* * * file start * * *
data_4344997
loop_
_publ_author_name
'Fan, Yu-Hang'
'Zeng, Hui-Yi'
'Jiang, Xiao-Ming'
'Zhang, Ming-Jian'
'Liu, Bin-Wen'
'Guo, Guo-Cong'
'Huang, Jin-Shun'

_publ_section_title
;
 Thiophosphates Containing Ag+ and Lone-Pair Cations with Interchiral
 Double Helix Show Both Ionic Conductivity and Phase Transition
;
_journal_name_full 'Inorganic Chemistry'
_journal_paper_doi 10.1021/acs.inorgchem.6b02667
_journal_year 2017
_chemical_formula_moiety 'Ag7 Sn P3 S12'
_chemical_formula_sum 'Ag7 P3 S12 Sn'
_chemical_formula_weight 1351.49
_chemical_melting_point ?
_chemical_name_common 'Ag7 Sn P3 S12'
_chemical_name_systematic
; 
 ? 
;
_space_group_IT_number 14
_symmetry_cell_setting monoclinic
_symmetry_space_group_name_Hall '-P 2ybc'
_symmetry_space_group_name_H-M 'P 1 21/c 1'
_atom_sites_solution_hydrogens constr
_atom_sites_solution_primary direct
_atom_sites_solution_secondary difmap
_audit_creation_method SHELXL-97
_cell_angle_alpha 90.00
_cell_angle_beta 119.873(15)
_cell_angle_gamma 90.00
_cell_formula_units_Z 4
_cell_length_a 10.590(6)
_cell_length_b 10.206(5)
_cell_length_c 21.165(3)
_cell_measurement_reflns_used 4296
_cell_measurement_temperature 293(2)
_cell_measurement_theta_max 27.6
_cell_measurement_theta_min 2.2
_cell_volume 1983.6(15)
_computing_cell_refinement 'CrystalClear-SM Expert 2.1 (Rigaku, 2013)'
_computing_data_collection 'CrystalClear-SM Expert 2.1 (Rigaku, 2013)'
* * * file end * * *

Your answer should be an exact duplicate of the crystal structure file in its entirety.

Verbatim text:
data_4344997
loop_
_publ_author_name
'Fan, Yu-Hang'
'Zeng, Hui-Yi'
'Jiang, Xiao-Ming'
'Zhang, Ming-Jian'
'Liu, Bin-Wen'
'Guo, Guo-Cong'
'Huang, Jin-Shun'

_publ_section_title
;
 Thiophosphates Containing Ag+ and Lone-Pair Cations with Interchiral
 Double Helix Show Both Ionic Conductivity and Phase Transition
;
_journal_name_full 'Inorganic Chemistry'
_journal_paper_doi 10.1021/acs.inorgchem.6b02667
_journal_year 2017
_chemical_formula_moiety 'Ag7 Sn P3 S12'
_chemical_formula_sum 'Ag7 P3 S12 Sn'
_chemical_formula_weight 1351.49
_chemical_melting_point ?
_chemical_name_common 'Ag7 Sn P3 S12'
_chemical_name_systematic
; 
 ? 
;
_space_group_IT_number 14
_symmetry_cell_setting monoclinic
_symmetry_space_group_name_Hall '-P 2ybc'
_symmetry_space_group_name_H-M 'P 1 21/c 1'
_atom_sites_solution_hydrogens constr
_atom_sites_solution_primary direct
_atom_sites_solution_secondary difmap
_audit_creation_method SHELXL-97
_cell_angle_alpha 90.00
_cell_angle_beta 119.873(15)
_cell_angle_gamma 90.00
_cell_formula_units_Z 4
_cell_length_a 10.590(6)
_cell_length_b 10.206(5)
_cell_length_c 21.165(3)
_cell_measurement_reflns_used 4296
_cell_measurement_temperature 293(2)
_cell_measurement_theta_max 27.6
_cell_measurement_theta_min 2.2
_cell_volume 1983.6(15)
_computing_cell_refinement 'CrystalClear-SM Expert 2.1 (Rigaku, 2013)'
_computing_data_collection 'CrystalClear-SM Expert 2.1 (Rigaku, 2013)'